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     " Some of those stories have scarred me. "

      Title: Fall from Grace by White Wolf

      Format: High-Level Powers Hunter Sourcebook

      Reviewing Monkey: Genghis Kong

      The Hype: The complete sourcebook for the highest level of power available to the Imbued, for Hunter: the Reckoning. Fall from Grace details Level Five Edges and the pitfalls of being an Extremist. Is it a valuable supplement to guide the veteran Hunter, or an unnecessary block of text which only bogs down game play? Funny you should ask….

      What This Monkey Thought...

      Story and Drama: As with the vast majority of White Wolf supplements, "story" is the key word. Five of the seven sections are flavor prose, written to show how Extremists (Hunters with the maximum 10 points in their primary Virtue) view the world and interact with it. Contrary to what one might think, each section follows characters vastly different from one another, and is written in a style which holds the reader's attention with plot movement, while imparting valuable information on the thought processes of these champions of the Messengers. The opening text of the book is further journal prose from Fyodor (the prophetic author of Hunter: Apocrypha, discussed in earlier Hunter supplements), while the opening fiction depicts the second confrontation of Wendell Delburton (better known as Crusader17 from previous Hunter books) and Beatrice Tremblay (aka Oracle171), and Crusader's ascension to Divine patronage. The following three chapters each follow a specific type of extremist-the Independents, who are those forging their own path as Hunters, the Divine, or those Hunters who become direct vessels for the Messengers who Imbued them, and the Corrupt, or those who sell their souls for power. You couldn't ask for greater drama than the tales written in this supplement, and the stories themselves would have been worth reading outside the supplement as stand-alone works. 5 out of 5.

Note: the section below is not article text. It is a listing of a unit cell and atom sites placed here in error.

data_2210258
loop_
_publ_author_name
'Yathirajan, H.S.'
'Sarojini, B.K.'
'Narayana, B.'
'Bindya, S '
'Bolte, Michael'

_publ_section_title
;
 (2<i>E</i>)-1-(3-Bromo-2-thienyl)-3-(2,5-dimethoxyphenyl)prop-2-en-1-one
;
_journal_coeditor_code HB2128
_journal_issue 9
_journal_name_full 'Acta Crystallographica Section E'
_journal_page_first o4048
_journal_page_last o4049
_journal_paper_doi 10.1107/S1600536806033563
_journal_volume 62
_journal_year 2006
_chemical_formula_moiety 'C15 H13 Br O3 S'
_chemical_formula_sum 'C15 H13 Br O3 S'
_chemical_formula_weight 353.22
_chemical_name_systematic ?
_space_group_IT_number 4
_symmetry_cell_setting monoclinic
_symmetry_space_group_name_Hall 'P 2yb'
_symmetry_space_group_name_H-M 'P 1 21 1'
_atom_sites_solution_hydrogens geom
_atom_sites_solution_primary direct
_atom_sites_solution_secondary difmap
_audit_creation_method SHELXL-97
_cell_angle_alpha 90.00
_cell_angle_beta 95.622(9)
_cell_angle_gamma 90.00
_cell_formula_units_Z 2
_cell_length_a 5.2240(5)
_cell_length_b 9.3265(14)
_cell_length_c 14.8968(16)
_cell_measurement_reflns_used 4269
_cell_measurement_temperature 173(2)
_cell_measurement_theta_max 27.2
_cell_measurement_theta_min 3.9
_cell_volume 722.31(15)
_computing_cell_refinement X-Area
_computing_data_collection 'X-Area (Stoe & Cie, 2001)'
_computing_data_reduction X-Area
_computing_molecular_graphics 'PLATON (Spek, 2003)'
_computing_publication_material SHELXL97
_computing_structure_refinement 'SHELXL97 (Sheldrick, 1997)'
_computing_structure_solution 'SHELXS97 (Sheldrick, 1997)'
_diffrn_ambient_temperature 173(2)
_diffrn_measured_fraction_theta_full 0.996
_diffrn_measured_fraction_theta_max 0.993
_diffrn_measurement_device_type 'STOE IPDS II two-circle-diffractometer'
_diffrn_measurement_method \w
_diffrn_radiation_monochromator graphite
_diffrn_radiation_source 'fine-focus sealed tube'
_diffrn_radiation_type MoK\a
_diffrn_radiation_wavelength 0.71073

Layout and Presentation: The supplement is laid out as all Hunter sourcebooks are, starting out with opening fiction and leading to a table of contents, a brief introductory chapter explaining the purpose of the book and the content of individual chapters (as well as the ever-helpful "Source Material" section describing books and films in the vein of the story), with three chapters of prose illustrating the point of the supplement and a final chapter of game and Storyteller material, followed by a handful of bios of notorious Hunters. It is simple to navigate and requires only a brief flip-through for quick reference. The artwork is of strong quality, with a few notable exceptions (nothing will ever make me like Drew Tucker's art!) but with a majority of detailed (and visceral) images by artists Stephen Eidson, Kieran Yanner, and Steve Prescott (love those spiky demons!). There is nothing particularly good about the borders and typesetting, nor nothing particularly bad-they simply are, and are brushed aside by the eyes, which is generally the purpose of borders and typesetting to begin with (and why Pauline Benney is good at her job). 3.5 out of 5.